Sunday, April 27, 2008

The higher gear myth

With Around the Bay in a Day coming up everyone wants to know how to make their road bike perform better. Retailers are regularly approached by (often young male) customers who want to put “higher gears on their bike so that it will go faster”. They claim that even in top gear they are spinning their pedals so fast that they could speed up if only they could change to a higher gear. This is just plain untrue. Any rider who can spin the pedals at maximum revs in top gear on the flat for more than a few seconds at a time should be in Europe training for next year’s Tour de France.

How fast you travel is determined by the balance between how much power your body can generate and how much wind and rolling resistance you have to work against. More power or less wind resistance: you go faster. The power your legs generate has nothing to do with the gearing of the bike. It makes no difference whether you are pushing hard pedalling at 50 revolutions per minute (very slowly) or spinning the pedals at 110rpm (very fast), the power output will depend on how old you are, how fit and strong you are and how well you chose your parents. Unfortunately the only one of these which you can control is your fitness and strength, so increase your training, not your gearing.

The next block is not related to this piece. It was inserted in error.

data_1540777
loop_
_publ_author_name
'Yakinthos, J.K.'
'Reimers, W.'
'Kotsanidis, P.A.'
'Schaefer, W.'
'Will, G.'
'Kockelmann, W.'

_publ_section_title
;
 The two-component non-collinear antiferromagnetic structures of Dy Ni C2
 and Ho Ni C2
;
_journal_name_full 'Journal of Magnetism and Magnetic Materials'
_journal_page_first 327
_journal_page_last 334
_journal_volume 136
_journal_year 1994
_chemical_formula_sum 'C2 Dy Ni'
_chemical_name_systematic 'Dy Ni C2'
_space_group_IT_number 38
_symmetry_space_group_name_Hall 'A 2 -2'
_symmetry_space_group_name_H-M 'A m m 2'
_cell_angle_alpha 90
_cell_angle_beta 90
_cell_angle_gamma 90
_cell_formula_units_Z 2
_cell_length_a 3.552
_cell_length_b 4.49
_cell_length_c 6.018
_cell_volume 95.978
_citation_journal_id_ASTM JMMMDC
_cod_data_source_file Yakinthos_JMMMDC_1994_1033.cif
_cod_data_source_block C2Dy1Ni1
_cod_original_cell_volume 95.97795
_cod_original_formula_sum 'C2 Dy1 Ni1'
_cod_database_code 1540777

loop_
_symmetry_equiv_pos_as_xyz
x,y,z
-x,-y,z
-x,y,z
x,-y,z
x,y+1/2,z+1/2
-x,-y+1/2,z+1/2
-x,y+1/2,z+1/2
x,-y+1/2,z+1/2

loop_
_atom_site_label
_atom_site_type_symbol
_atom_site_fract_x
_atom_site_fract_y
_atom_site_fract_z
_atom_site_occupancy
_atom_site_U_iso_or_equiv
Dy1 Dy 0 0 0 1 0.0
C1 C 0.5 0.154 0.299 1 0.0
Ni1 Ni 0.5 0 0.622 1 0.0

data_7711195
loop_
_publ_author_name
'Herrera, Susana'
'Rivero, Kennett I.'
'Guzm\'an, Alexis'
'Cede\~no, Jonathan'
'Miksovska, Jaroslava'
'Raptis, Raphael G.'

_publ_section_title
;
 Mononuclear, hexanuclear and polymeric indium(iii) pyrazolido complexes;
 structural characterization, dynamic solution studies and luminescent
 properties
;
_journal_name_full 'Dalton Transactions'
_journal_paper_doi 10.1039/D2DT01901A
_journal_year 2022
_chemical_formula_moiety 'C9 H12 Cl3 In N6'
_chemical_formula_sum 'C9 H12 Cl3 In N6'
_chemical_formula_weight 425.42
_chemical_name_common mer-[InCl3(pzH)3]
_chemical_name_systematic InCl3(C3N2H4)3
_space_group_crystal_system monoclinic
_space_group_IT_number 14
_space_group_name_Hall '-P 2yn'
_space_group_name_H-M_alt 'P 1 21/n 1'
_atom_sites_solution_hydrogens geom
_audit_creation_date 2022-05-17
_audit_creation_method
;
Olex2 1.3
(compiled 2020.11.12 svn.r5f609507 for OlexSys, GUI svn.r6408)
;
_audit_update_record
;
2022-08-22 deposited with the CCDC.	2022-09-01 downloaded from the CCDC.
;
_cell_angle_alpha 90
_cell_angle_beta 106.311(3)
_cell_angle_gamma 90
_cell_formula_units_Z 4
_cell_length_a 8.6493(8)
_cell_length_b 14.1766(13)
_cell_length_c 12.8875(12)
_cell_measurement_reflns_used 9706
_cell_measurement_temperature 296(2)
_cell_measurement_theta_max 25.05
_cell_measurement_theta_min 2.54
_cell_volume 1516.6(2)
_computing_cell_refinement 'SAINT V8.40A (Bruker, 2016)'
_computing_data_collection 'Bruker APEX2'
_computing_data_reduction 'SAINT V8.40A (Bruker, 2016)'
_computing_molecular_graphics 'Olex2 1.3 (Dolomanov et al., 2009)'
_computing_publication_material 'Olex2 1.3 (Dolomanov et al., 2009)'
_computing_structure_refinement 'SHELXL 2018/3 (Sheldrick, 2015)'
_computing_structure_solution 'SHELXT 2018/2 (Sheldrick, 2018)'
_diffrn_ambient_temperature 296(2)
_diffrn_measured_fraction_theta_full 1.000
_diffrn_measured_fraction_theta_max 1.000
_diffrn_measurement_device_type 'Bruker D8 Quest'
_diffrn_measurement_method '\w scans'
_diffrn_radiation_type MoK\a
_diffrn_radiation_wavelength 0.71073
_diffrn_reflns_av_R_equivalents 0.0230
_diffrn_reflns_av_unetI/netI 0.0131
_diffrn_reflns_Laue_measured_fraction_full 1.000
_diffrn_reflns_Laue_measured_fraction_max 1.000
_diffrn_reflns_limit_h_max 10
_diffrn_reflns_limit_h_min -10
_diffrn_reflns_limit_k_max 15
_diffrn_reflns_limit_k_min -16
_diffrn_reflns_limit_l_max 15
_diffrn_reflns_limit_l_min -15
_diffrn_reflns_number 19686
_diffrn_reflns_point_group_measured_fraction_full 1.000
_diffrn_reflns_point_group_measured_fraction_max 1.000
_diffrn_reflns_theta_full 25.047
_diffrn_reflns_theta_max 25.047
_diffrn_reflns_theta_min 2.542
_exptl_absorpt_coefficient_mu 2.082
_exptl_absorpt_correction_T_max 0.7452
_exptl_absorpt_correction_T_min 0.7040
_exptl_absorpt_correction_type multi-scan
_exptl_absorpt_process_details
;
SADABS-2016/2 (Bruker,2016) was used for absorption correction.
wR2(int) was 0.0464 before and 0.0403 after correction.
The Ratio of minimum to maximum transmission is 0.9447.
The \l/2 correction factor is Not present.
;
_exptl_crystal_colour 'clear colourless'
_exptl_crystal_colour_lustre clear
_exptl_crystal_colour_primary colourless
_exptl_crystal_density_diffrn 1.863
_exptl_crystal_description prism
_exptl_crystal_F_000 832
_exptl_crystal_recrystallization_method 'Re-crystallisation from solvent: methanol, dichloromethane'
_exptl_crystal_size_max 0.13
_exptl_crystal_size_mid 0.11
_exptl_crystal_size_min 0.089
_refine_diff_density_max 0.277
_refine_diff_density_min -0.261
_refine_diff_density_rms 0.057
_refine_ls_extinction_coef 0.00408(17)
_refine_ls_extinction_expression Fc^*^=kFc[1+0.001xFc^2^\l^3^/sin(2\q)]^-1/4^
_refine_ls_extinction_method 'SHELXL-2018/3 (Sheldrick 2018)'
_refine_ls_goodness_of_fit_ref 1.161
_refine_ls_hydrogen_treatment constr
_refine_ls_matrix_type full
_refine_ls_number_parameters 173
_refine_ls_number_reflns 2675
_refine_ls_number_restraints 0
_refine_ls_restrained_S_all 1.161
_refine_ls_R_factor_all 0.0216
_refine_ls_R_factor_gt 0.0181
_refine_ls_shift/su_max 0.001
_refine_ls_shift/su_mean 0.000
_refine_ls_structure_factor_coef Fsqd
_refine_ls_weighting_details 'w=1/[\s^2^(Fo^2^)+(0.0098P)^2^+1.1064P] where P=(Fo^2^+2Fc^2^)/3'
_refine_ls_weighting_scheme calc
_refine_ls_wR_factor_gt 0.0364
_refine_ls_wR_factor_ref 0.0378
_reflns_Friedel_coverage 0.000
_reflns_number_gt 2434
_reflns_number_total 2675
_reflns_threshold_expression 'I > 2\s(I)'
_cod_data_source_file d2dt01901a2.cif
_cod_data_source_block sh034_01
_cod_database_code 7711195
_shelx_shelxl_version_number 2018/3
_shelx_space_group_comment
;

A quick hint: An easy way to reduce the rolling resistance of your bike is to pump up your tyres. To make sure you waste as little as possible of the power of your legs lubricate your chain.

Source : Facts & Fictions- Bicycle Victoria

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